# Rotational Form of Newton's Second Law - Help

## Homework Statement

A turntable must spin at 33.3RPM (3.49 rev/s) to play an old fashioned vinyl record. How much torque must the motor deliver if the turntable is to reach its final angular speed in 2 revolutions, starting from rest? The turntable is a uniform disk of diameter .305m and mass 0.22kg.

## Homework Equations

I = 0.5MR²
$\tau$ = $\alpha$I
$\alpha$ = (ωf-ωi)/t

## The Attempt at a Solution

I=(0.5)(0.22kg)(.1525²)=2.56x10^-3 kgm²

Redbelly98
Staff Emeritus
Homework Helper

## Homework Statement

A turntable must spin at 33.3RPM (3.49 rev/s)...
There's a little problem with your conversion of units for ω. Instead of "rev/s", it should be 3.49 ___/s (?)
...to play an old fashioned vinyl record. How much torque must the motor deliver if the turntable is to reach its final angular speed in 2 revolutions, starting from rest? The turntable is a uniform disk of diameter .305m and mass 0.22kg.

## Homework Equations

I = 0.5MR²
$\tau$ = $\alpha$I
$\alpha$ = (ωf-ωi)/t

## The Attempt at a Solution

I=(0.5)(0.22kg)(.1525²)=2.56x10^-3 kgm²
Yup, that's I.

Your book should have even more relevant equations for rotational motion. You want one that involves θ, so that you can use the information that it takes 2 revolutions to get the turntable up to speed. You can check in your textbook for the full list of equations.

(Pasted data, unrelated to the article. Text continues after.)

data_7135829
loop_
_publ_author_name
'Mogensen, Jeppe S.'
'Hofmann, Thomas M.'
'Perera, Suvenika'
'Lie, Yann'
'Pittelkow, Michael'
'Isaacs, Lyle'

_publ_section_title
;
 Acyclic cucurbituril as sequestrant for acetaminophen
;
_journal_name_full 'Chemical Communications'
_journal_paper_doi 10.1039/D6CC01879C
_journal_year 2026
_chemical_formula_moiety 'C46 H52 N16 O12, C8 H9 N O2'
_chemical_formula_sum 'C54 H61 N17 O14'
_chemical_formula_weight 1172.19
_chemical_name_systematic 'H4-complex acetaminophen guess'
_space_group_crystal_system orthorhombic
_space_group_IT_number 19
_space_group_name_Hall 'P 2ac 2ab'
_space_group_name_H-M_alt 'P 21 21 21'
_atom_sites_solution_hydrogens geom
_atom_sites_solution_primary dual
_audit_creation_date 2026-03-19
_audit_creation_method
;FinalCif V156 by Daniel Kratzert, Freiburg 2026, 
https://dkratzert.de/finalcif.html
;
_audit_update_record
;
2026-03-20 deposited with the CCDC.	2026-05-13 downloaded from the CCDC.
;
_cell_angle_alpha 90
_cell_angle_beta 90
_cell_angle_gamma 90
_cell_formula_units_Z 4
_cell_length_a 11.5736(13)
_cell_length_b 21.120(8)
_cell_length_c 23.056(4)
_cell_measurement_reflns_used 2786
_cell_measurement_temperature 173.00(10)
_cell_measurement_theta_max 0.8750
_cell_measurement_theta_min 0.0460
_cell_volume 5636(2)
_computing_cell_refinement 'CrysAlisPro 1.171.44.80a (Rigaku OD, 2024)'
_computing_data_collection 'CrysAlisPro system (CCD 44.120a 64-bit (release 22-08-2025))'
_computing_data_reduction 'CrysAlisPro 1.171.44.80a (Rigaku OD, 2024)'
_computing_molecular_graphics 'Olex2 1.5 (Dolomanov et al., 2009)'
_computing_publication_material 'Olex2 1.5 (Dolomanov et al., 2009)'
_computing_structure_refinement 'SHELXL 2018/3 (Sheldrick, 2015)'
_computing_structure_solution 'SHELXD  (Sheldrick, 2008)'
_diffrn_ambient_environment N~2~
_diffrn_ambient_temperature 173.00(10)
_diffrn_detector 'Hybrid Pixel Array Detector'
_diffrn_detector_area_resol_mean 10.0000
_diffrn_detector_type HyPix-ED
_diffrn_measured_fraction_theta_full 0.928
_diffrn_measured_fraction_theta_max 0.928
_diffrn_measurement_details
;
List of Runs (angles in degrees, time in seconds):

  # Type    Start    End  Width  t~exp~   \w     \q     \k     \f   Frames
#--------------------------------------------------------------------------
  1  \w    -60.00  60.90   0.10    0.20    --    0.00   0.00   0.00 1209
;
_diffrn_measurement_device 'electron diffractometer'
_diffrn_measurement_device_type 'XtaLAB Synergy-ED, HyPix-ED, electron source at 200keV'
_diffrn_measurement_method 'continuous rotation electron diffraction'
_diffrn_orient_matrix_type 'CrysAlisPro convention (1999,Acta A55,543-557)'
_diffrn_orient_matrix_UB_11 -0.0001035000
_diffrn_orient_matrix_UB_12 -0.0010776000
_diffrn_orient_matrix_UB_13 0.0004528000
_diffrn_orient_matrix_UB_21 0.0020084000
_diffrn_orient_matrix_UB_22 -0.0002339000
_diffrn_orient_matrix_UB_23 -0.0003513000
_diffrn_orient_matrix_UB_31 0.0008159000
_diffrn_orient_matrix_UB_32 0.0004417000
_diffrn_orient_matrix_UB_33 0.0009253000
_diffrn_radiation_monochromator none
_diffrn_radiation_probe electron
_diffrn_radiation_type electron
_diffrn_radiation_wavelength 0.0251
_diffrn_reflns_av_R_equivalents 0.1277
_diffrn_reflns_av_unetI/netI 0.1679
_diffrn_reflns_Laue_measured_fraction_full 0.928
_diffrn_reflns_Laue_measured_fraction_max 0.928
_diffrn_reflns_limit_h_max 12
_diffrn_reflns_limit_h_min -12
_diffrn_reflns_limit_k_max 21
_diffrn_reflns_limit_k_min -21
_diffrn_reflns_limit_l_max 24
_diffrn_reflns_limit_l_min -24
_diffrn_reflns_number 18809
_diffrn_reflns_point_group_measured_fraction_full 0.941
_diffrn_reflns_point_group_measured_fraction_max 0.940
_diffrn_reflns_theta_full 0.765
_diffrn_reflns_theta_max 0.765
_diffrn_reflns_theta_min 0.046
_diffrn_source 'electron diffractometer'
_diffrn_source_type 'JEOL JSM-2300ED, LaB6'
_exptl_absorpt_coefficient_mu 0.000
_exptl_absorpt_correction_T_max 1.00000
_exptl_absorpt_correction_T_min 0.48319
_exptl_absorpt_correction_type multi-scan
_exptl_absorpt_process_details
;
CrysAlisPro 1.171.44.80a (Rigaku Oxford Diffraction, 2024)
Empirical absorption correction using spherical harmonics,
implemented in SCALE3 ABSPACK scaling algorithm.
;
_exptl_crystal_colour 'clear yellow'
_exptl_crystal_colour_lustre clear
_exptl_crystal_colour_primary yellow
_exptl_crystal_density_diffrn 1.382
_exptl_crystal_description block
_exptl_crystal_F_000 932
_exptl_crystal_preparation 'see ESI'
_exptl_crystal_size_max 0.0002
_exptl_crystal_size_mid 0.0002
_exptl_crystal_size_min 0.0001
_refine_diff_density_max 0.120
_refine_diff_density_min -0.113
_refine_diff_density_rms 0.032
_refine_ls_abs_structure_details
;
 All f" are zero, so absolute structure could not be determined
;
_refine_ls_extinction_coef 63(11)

Starting from rest at a point O, let's call it, the motor supplies a torque so that by the second time we pass O, the angular speed is 3.49 rev/s. Based on this, you can use one of the kinematics equations (re-vamped into their respective rotational forms) and then incorporate the mass of the disc to find the torque.

There's a little problem with your conversion of units for ω. Instead of "rev/s", it should be 3.49 ___/s (?)

Yup, that's I.

Your book should have even more relevant equations for rotational motion. You want one that involves θ, so that you can use the information that it takes 2 revolutions to get the turntable up to speed. You can check in your textbook for the full list of equations.

Yes, it is 3.49 rad/s, sorry :P

Anyways, I found out the answer. My problem was that I didn't know theta was used as the 2 revolutions.

Redbelly98
Staff Emeritus